Adventures in Drool: Defending the homefront

September 10, 2012
Arm yourself with knowledge and a plan. SOURCE IMAGES

Let's talk about self-defense.

Recently a woman in my neighborhood was attacked by an intruder. She fought him off and was able to escape. Even so, she was injured, and it got me thinking - what would I do if someone tried to break into my house.

Self-defense used to be something taught to kids who were being bullied on the playground. Remember how we all sided with the little guy in Karate Kid?

People have always been interested in trying to protect themselves and their home. Early westerners were armed against animals, as well as against robbers and bandits.

I must say I never really thought much about self-defense. I always try to protect myself by staying inside and locking the doors. But what if someone broke in?

I always thought if you just curled up in a ball, the intruder would go away. But, more and more lately I have heard that we should fight back.

Fight back? Really?

But, yes, it is recommended by law enforcement officials to fight back. They say to throw things like books, televisions and punches - anything available - in an effort to escape.

Sensei Ted Dabbs, head instructor and owner of Seaside Dojo Martial Arts school in Lewes, recently spoke to a MOMS Club about the importance of being fit and having the skills needed to fight off an attacker.

In an article published in the Cape Gazette, Dabbs said women-only classes offer women a chance to do fear-based scenario training without being intimidated by men. Women can learn to stand up to aggression, be aware of danger and escape violence when trouble finds them.

“Women need to be self-empowered and take a proactive responsibility in defending themselves,” Dabbs said. “They cannot always rely on men and on the police, because most of the time, they are not there when an attack happens.”

Dabbs teaches the ABCs of self-defense: awareness, boundaries and combat.

Many martial arts classes teach students to hit really hard, but also to appear calm on the surface and not let panic set in.

I now think that all women should have some self-defense training and I am looking forward to learning more.

Here are a few self-defense tips:

• Go for the vulnerable areas like the head, neck, eyes, and genitals. Use your feet and kick, kick, kick. Legs are harder to trap than arms. Use arms and elbows to punch at head and eyes. Attempt to hit your opponent in the face or neck as the neck is vulnerable and hard to defend and damage to the face can cause disorientation.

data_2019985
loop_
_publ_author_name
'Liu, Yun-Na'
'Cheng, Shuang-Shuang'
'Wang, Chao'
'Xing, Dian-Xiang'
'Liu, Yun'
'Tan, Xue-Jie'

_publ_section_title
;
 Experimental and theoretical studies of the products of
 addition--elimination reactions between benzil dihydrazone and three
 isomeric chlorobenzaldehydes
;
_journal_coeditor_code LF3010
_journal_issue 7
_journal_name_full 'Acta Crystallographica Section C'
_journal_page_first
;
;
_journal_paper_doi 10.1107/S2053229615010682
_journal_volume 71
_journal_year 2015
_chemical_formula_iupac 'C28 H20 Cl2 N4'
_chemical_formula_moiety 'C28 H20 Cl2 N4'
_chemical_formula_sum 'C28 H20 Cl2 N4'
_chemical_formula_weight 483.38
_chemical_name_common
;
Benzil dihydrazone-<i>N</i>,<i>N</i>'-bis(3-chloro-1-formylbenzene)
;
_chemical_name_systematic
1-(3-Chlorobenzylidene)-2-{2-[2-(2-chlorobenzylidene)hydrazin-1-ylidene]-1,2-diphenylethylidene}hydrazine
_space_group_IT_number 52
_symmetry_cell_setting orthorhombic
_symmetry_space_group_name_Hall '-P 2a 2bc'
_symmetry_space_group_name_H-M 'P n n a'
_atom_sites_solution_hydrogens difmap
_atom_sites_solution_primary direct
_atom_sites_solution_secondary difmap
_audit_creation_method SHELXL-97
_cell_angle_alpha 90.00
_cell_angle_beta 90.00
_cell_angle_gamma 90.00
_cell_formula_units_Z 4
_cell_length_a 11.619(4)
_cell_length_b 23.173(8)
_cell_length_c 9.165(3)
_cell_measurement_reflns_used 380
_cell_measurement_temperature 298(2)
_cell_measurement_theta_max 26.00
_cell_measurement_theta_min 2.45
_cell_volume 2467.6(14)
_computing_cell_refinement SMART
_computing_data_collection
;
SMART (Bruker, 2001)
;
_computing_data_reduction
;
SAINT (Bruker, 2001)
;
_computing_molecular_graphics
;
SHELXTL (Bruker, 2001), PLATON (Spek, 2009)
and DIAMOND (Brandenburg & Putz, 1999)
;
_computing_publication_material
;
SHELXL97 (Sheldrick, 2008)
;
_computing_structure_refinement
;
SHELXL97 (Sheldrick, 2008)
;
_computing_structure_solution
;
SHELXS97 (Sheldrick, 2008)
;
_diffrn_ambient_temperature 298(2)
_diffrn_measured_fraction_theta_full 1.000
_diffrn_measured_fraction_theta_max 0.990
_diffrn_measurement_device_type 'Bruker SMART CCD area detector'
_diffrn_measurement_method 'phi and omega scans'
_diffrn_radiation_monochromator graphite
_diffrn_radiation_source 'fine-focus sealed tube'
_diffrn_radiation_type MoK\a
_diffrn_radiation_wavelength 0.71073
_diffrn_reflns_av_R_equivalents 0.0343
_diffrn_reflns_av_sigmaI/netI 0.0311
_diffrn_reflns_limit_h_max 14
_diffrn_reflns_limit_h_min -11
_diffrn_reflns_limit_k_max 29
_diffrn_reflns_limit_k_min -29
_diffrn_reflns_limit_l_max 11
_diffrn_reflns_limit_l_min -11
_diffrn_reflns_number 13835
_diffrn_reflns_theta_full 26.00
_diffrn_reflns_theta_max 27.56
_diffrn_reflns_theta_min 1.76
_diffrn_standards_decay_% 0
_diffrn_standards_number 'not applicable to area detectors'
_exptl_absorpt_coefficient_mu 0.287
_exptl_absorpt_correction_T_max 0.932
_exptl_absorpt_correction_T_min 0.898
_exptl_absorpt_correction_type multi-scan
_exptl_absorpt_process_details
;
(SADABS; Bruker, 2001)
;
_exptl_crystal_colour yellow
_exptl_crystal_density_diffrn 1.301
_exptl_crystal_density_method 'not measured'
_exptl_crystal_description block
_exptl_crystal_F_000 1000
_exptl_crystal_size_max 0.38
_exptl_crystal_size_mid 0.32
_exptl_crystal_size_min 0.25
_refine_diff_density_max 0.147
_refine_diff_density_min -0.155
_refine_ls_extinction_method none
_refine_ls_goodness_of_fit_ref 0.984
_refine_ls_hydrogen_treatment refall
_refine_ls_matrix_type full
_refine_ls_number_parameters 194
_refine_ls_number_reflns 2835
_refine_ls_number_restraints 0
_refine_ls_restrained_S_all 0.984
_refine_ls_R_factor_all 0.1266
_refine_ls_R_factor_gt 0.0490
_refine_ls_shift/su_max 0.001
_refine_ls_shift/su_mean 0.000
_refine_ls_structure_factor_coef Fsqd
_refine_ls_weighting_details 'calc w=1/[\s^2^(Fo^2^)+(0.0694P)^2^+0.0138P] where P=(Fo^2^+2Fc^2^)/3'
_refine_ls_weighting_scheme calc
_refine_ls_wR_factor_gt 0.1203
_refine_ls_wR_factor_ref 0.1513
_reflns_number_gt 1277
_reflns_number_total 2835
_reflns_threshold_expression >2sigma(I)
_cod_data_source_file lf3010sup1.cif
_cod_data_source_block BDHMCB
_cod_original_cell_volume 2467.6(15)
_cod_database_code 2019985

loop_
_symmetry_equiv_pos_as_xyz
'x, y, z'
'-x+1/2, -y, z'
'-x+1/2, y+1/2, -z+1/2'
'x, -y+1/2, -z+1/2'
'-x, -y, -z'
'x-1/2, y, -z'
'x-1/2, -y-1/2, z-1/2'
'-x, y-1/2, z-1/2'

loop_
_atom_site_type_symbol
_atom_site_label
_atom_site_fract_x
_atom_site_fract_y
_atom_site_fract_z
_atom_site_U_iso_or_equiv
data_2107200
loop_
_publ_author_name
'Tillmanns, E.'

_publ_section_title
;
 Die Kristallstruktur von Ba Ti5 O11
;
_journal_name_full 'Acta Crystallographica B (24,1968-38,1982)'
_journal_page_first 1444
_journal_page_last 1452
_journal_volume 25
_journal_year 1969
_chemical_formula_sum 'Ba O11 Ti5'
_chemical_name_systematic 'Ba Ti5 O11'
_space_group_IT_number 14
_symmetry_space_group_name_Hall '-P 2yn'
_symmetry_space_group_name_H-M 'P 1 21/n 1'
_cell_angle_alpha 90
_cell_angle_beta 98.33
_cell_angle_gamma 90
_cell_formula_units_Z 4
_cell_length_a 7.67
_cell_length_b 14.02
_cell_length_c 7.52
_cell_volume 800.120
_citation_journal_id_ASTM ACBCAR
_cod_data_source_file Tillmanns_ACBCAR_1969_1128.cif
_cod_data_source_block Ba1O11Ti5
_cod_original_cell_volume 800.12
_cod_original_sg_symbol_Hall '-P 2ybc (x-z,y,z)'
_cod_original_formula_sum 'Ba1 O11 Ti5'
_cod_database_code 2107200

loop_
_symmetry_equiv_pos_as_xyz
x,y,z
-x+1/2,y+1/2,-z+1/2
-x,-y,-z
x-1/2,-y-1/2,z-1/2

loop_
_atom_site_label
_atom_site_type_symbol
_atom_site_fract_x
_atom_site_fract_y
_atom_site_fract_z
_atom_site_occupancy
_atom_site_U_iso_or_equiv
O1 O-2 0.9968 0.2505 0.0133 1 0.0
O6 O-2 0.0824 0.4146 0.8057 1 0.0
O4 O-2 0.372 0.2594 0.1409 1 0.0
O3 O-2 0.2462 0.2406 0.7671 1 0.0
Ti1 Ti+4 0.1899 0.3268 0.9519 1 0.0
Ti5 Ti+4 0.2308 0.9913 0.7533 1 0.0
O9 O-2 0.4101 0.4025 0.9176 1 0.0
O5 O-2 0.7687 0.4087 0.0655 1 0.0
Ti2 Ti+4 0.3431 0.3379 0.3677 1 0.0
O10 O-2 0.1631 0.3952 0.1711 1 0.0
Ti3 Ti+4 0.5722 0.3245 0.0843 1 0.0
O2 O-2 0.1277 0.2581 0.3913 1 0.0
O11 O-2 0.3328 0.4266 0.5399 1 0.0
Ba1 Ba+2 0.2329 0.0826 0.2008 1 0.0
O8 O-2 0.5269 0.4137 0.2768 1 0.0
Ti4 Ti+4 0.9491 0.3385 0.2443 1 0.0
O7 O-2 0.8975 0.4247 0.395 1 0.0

• Use what's around you. Use your shoes or purse if attacked on the street. Use items around your house if attacked at home.

• Have a plan. Know your home and have a plan of what you would do if someone broke in while you were home. Don't worry about possessions, focus on getting out alive. Think about who you would go to for help - passing motorists, a neighbor, etc.

• Lock it up. Don't encourage an intruder. Keep doors and windows locked. Keep cars locked. Close blinds or curtains so intruders can't see your television or other possessions that might lead to a burglary attempt.

• Honor your inner voice. If something feels or looks wrong, stay away. Prevent the attack if possible by removing yourself from the situation. Don't walk into trouble.

Seaside Dojo Martial Arts school is located at 34396 Tenley Court, Unit 3, Lewes. To learn more about women's self-defense or antibullying programs go to or email for consulting.


Self-defense skills can be learned at any age. Even if you don't take a class, try to spend some time thinking about how you would defend yourself and your family.

Have a great week droolers!





  • Real Parents. Real Food. Real Fun.

    Welcome to Adventures in Drool! Talking about green living, getting rid of plastics and toxic chemicals in our homes and raising happy kids on a budget. Join the conversation ( and don't forget to Like us on Facebook!

    Rachel Swick Mavity, author of the blog, lives with a reformed drooler (Droolface), who at age 3 loves to get muddy, drink homemade smoothies, giggle and flirt with old ladies. Her current drooler (Birdy) enjoys spitting up on work clothes and leaving drool trails as a way of showing her love.

    Mavity previously worked as a journalist for seven years at newspapers from Pennsylvania to Maryland and Delaware. In Sussex County she worked for several newspapers, including the Cape Gazette. She lives in Lewes with her husband, Ryan Mavity, their son, "Droolface," and daughter, "Birdy."